The story of how the RPA took power – as of November 2016 with 5 of 7 seats on a weak-mayor city council – is eloquently and lucidly described by veteran trade unionist and labor journalist Steve Early.

It’s a lesson in how in the era of Trump, unions, community activists, and environmentalists can join forces to take on one of the most powerful corporations in the world – and win.

***

Steve Early’s “Refinery Town” begins with an explosion at Chevron on Aug. 6, 2012, that led more than 15,000 Richmond residents to seek medical care for respiratory issues. The explosion, which injured 19 workers, was an open-shut case of negligence on Chevron’s part.

Early makes the case that Chevron’s refinery – at one time the third largest in the world – has more or less defined Richmond’s history. And in the past 30 years in particular, Chevron’s safety and health issues have been a central issue for the City.

Steve Early’s “Refinery Town” begins with an explosion at Chevron on Aug. 6, 2012, that led more than 15,000 Richmond residents to seek medical care for respiratory issues.

Early quotes a Richmond-based environmental activist who points out that from 1989 to 1995 alone, Chevron had more than 300 reported accidents at the factory, including “major fires, spills, leaks, explosions, toxic gas releases, flaring, and air contamination.” In March 1999, the refinery “released a huge plume of sulfur dioxide smoke.” And in January 2007, the refinery had a five-alarm fire that burned for nine hours, in an event that injured two workers.

According to Early, Chevron rakes in approximately $2 billion annually from Richmond. The city’s port seems uniquely able to meet growing demand from China.

Revealing his internationalist credentials, Early cites the example of Ecuador early on to show Chevron’s commitment to avoiding accountability: Despite a judgment against it, Chevron has spent over $2 billion to avoid paying what it owes. That example is a sobering reality for Richmond progressives, eager to hold Chevron accountable for the hundreds of millions of dollars in damages that Chevron has incurred against the public health of the city’s population.

The Richmond Progressive Alliance grew out of campaigns that worked to address the high levels of pollutants in Richmond, like a proposed oil-burning municipal power plant in 2001. By 2004, they had elected one of their own to the City Council: Gayle McLaughlin, a white Green Party member who quickly became the voice for expanded regulation of Chevron on the City Council.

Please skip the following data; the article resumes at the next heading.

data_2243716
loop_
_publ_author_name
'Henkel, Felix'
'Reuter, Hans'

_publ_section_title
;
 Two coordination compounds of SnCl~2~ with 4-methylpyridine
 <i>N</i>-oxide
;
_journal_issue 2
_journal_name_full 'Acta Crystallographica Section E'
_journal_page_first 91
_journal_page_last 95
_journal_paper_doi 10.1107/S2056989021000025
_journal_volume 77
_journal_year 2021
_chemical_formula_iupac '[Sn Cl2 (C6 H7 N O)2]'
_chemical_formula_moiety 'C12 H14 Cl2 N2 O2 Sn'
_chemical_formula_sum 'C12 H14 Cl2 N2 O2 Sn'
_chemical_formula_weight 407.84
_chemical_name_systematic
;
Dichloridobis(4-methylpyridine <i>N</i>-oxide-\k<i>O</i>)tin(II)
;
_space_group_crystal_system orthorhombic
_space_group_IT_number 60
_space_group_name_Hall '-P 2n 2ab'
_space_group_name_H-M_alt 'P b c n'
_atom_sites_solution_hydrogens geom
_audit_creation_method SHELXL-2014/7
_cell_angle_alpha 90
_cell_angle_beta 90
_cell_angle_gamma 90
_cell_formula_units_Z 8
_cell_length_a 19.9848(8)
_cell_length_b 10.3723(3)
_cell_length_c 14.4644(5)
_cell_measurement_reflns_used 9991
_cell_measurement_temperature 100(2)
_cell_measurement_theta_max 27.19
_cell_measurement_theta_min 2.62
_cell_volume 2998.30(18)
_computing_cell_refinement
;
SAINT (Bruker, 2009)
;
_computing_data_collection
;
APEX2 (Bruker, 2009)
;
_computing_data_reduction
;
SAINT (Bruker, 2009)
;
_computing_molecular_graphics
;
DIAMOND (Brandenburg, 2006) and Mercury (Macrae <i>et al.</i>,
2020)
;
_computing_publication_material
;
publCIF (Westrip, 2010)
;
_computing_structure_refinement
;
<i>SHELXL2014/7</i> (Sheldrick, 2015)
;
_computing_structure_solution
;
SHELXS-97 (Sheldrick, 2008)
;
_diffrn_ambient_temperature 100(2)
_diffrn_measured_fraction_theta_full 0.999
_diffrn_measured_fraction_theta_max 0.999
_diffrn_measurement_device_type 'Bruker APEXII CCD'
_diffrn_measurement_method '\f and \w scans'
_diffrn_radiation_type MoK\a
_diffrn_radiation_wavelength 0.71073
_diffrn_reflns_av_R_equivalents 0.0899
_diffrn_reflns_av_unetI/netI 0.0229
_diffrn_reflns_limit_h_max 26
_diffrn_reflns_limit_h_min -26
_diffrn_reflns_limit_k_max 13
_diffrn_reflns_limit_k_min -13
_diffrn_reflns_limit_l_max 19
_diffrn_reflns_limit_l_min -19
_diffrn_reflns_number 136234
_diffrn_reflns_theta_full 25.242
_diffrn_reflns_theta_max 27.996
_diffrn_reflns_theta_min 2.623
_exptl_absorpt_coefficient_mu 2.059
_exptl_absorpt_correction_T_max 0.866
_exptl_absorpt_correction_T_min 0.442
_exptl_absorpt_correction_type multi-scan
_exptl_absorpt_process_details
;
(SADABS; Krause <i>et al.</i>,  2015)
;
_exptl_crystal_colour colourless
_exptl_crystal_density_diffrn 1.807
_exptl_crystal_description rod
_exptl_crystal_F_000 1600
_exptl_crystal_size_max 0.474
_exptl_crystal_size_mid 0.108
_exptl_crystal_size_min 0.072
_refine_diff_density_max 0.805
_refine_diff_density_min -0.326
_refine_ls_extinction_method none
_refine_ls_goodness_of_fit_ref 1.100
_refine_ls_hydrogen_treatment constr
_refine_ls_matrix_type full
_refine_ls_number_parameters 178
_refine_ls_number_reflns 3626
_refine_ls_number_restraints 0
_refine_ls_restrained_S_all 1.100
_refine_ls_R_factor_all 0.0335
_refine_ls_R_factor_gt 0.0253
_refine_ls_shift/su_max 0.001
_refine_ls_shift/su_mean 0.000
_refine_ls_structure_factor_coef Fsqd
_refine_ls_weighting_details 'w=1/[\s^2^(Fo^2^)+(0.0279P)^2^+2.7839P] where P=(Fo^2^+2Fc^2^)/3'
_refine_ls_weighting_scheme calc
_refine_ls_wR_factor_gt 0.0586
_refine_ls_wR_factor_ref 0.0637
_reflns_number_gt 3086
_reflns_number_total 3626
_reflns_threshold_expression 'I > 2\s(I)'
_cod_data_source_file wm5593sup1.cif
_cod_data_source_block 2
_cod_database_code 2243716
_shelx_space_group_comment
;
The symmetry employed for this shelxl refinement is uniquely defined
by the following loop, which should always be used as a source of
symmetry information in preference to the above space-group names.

“Jovanka Beckles is RPA!” headlines the announcement by the Richmond Progressive Alliance of Jovanka’s candidacy for the California Assembly. Jovanka has just announced her support of SB 1421 that would open police misconduct records to public scrutiny. Electing her June 5 will put her persuasive power to work passing this and other progressive initiatives in the California Assembly.

In 2006 the RPA elected McLaughlin mayor by 279 votes. She quickly expanded her advocacy from the City Council, successfully organizing to win new taxes and fees on Chevron. In 2010 McLaughlin was reelected and joined by Jovanka Beckles, an LQBTQ Black woman who was the RPA’s first candidate of color to win.

After a trip to Ecuador in 2013, McLaughlin displayed a sentiment wildly out of step with the mayors of company towns nationwide: “Chevron is not only polluting our air and water. They’re polluting our politics and legal system. So we’re building an international ‘union of affected people’ that can turn our shared pain and suffering into the power to change things.”

Increasingly frustrated with the results from Richmond’s City Hall, Chevron’s clients on the City Council launched a wildly homophobic filibuster campaign, with a rambunctiously nonproductive City Hall atmosphere. Chevron allies Nat Bates and Courtland “Corky” Booze launched one character attack after another at Beckles and McLaughlin, with the goal being to sabotage their brand heading into their 2014 reelection campaigns.